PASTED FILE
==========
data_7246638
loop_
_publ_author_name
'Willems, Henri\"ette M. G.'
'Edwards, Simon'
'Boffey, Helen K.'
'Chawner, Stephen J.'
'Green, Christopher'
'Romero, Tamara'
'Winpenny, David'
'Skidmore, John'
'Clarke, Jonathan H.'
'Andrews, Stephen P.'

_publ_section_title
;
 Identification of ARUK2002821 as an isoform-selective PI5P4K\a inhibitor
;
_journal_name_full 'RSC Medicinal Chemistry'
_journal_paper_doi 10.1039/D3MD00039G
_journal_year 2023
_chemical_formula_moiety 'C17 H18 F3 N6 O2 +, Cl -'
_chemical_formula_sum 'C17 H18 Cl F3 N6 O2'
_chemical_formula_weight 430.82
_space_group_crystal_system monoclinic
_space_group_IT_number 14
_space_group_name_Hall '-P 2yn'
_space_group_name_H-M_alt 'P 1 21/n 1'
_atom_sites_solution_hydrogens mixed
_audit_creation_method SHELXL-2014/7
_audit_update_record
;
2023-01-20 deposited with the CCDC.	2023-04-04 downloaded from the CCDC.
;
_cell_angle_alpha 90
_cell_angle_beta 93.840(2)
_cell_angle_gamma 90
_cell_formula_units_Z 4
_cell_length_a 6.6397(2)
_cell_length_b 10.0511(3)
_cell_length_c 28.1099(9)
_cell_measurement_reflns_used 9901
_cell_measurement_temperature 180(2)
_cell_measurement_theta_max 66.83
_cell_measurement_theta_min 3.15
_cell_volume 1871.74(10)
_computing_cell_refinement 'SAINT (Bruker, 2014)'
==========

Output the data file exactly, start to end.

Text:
data_7246638
loop_
_publ_author_name
'Willems, Henri\"ette M. G.'
'Edwards, Simon'
'Boffey, Helen K.'
'Chawner, Stephen J.'
'Green, Christopher'
'Romero, Tamara'
'Winpenny, David'
'Skidmore, John'
'Clarke, Jonathan H.'
'Andrews, Stephen P.'

_publ_section_title
;
 Identification of ARUK2002821 as an isoform-selective PI5P4K\a inhibitor
;
_journal_name_full 'RSC Medicinal Chemistry'
_journal_paper_doi 10.1039/D3MD00039G
_journal_year 2023
_chemical_formula_moiety 'C17 H18 F3 N6 O2 +, Cl -'
_chemical_formula_sum 'C17 H18 Cl F3 N6 O2'
_chemical_formula_weight 430.82
_space_group_crystal_system monoclinic
_space_group_IT_number 14
_space_group_name_Hall '-P 2yn'
_space_group_name_H-M_alt 'P 1 21/n 1'
_atom_sites_solution_hydrogens mixed
_audit_creation_method SHELXL-2014/7
_audit_update_record
;
2023-01-20 deposited with the CCDC.	2023-04-04 downloaded from the CCDC.
;
_cell_angle_alpha 90
_cell_angle_beta 93.840(2)
_cell_angle_gamma 90
_cell_formula_units_Z 4
_cell_length_a 6.6397(2)
_cell_length_b 10.0511(3)
_cell_length_c 28.1099(9)
_cell_measurement_reflns_used 9901
_cell_measurement_temperature 180(2)
_cell_measurement_theta_max 66.83
_cell_measurement_theta_min 3.15
_cell_volume 1871.74(10)
_computing_cell_refinement 'SAINT (Bruker, 2014)'